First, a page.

Nuth calls the isotope analysis "great work" but notes that the interpretation—that materials moved outward across the solar system for a surprisingly long time—relies on the crucial assumption that aluminum 26 was evenly distributed throughout the nebula. If there were variations in the concentration of aluminum 26 across space or time, then the isotope's use as an atomic clock would be muddied. Some models, in fact, propose that aluminum 26 may have been inserted into the solar nebula by a nearby supernova or some other process, meaning that Coki could simply have formed before the isotope was available.

"This is not a definitive time frame unless you choose one of those particular models, and so the one they chose basically means that transport is done for several million years in the nebula," Nuth says. "But if they chose a model where the aluminum 26 and other radioactive elements were injected sometime later, it's possible that the CAI fragment that they analyzed could have been one of the very first formed CAI fragments."

Matzel says that spatial variations in isotope concentration are more of a concern than temporal ones. "Just from looking at the meteorites, I think we have some pretty good evidence that there wasn't a huge later injection," she says. "I think the worry is maybe that if aluminum 26 wasn't homogeneously distributed, there may be some parts of the nebula that just never had any and never will." Although Matzel says that scenario cannot be ruled out, "every time we analyze new things we seem to get a very consistent story."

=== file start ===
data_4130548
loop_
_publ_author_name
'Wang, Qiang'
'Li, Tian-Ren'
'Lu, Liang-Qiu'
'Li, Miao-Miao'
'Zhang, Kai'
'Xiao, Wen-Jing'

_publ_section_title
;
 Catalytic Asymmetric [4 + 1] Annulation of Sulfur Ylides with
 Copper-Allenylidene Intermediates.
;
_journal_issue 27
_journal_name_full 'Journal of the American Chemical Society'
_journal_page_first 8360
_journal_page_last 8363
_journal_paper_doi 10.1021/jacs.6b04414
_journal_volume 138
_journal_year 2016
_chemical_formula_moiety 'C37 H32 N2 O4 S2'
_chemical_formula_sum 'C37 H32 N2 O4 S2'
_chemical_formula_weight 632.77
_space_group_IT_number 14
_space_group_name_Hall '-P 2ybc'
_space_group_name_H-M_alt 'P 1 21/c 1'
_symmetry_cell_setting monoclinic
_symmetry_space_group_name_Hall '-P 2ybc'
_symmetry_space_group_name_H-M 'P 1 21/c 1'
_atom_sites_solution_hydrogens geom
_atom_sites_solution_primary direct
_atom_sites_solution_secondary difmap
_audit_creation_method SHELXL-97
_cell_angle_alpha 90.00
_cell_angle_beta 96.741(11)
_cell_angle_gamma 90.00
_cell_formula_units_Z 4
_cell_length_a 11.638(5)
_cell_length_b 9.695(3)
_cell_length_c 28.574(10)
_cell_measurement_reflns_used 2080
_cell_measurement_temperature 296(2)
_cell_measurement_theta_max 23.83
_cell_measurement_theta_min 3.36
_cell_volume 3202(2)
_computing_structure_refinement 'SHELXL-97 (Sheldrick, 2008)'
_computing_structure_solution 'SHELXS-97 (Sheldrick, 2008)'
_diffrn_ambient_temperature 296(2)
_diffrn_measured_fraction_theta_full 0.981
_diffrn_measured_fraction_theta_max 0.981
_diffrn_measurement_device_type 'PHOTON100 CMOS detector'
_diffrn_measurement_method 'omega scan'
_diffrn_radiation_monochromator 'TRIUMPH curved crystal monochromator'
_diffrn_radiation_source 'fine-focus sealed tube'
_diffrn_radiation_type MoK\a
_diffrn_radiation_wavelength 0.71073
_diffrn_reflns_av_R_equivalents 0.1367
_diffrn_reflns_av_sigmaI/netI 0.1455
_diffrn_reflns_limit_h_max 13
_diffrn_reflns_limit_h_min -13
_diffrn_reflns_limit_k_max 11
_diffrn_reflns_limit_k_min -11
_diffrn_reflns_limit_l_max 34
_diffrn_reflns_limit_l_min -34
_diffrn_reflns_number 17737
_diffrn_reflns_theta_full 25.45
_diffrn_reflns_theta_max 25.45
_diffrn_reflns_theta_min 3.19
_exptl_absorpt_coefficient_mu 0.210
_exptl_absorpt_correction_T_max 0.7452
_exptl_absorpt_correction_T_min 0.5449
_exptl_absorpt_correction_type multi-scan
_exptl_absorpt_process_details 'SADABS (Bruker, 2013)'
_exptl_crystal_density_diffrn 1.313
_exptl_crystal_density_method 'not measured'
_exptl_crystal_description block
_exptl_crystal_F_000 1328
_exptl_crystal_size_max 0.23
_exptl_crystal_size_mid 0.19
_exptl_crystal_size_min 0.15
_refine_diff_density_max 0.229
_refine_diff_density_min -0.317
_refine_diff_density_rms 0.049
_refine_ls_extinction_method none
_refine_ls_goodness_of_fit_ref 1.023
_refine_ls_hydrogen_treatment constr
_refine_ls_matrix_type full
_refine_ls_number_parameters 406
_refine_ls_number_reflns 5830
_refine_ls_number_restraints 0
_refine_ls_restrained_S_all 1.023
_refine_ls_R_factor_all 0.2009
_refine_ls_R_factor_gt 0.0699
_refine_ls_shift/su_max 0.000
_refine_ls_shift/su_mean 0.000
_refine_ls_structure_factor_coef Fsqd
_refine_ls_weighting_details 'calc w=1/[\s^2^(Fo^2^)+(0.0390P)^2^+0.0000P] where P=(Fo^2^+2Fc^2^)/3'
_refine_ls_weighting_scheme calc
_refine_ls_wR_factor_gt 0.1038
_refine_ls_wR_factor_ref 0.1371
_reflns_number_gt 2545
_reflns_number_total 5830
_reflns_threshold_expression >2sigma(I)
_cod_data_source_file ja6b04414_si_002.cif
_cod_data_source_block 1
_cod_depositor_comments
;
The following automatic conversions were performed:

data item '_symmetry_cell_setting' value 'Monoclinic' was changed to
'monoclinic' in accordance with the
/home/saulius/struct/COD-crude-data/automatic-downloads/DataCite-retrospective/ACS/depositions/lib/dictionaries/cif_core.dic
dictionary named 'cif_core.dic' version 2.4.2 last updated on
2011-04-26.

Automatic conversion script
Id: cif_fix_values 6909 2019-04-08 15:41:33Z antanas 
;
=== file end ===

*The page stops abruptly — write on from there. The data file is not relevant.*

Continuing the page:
Whatever the implications, Nuth says that the Coki analysis provides a significant data point for unraveling the history of the solar system. "Getting things that are formed at very, very high temperatures transported out to that distance is a really big deal in terms of the chemistry of the solar system," he says. Nuth adds that the duration and efficiency of that transport, as well as the volume of material it moved, have implications for what kinds of compounds seeded the solar system and perhaps even how precursors to life were distributed to the planets.